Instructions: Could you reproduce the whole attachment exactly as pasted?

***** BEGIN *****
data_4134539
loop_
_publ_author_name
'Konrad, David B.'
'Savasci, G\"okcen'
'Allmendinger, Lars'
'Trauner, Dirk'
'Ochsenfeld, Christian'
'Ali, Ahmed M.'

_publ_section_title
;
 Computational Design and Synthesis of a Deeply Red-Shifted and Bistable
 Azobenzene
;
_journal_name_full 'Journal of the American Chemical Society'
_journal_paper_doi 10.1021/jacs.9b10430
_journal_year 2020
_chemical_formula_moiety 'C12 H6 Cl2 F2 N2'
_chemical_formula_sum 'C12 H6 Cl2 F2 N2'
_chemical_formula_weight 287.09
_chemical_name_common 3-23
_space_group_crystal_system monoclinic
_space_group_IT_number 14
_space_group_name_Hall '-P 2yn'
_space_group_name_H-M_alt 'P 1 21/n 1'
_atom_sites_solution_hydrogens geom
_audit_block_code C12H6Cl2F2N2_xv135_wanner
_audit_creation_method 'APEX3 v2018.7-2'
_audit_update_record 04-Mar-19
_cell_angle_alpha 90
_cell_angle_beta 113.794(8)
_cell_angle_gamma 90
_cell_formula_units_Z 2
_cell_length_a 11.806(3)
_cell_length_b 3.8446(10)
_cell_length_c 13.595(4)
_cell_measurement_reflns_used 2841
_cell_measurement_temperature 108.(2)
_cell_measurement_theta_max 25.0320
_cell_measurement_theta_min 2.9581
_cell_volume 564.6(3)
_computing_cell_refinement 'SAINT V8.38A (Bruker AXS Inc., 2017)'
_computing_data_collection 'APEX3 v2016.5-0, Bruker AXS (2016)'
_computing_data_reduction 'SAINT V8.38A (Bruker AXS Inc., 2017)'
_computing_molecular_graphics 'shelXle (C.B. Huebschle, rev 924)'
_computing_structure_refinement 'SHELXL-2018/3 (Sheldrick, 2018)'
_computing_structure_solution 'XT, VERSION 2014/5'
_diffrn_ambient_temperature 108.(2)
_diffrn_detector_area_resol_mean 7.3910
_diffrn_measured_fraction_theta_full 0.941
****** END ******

data_4134539
loop_
_publ_author_name
'Konrad, David B.'
'Savasci, G\"okcen'
'Allmendinger, Lars'
'Trauner, Dirk'
'Ochsenfeld, Christian'
'Ali, Ahmed M.'

_publ_section_title
;
 Computational Design and Synthesis of a Deeply Red-Shifted and Bistable
 Azobenzene
;
_journal_name_full 'Journal of the American Chemical Society'
_journal_paper_doi 10.1021/jacs.9b10430
_journal_year 2020
_chemical_formula_moiety 'C12 H6 Cl2 F2 N2'
_chemical_formula_sum 'C12 H6 Cl2 F2 N2'
_chemical_formula_weight 287.09
_chemical_name_common 3-23
_space_group_crystal_system monoclinic
_space_group_IT_number 14
_space_group_name_Hall '-P 2yn'
_space_group_name_H-M_alt 'P 1 21/n 1'
_atom_sites_solution_hydrogens geom
_audit_block_code C12H6Cl2F2N2_xv135_wanner
_audit_creation_method 'APEX3 v2018.7-2'
_audit_update_record 04-Mar-19
_cell_angle_alpha 90
_cell_angle_beta 113.794(8)
_cell_angle_gamma 90
_cell_formula_units_Z 2
_cell_length_a 11.806(3)
_cell_length_b 3.8446(10)
_cell_length_c 13.595(4)
_cell_measurement_reflns_used 2841
_cell_measurement_temperature 108.(2)
_cell_measurement_theta_max 25.0320
_cell_measurement_theta_min 2.9581
_cell_volume 564.6(3)
_computing_cell_refinement 'SAINT V8.38A (Bruker AXS Inc., 2017)'
_computing_data_collection 'APEX3 v2016.5-0, Bruker AXS (2016)'
_computing_data_reduction 'SAINT V8.38A (Bruker AXS Inc., 2017)'
_computing_molecular_graphics 'shelXle (C.B. Huebschle, rev 924)'
_computing_structure_refinement 'SHELXL-2018/3 (Sheldrick, 2018)'
_computing_structure_solution 'XT, VERSION 2014/5'
_diffrn_ambient_temperature 108.(2)
_diffrn_detector_area_resol_mean 7.3910
_diffrn_measured_fraction_theta_full 0.941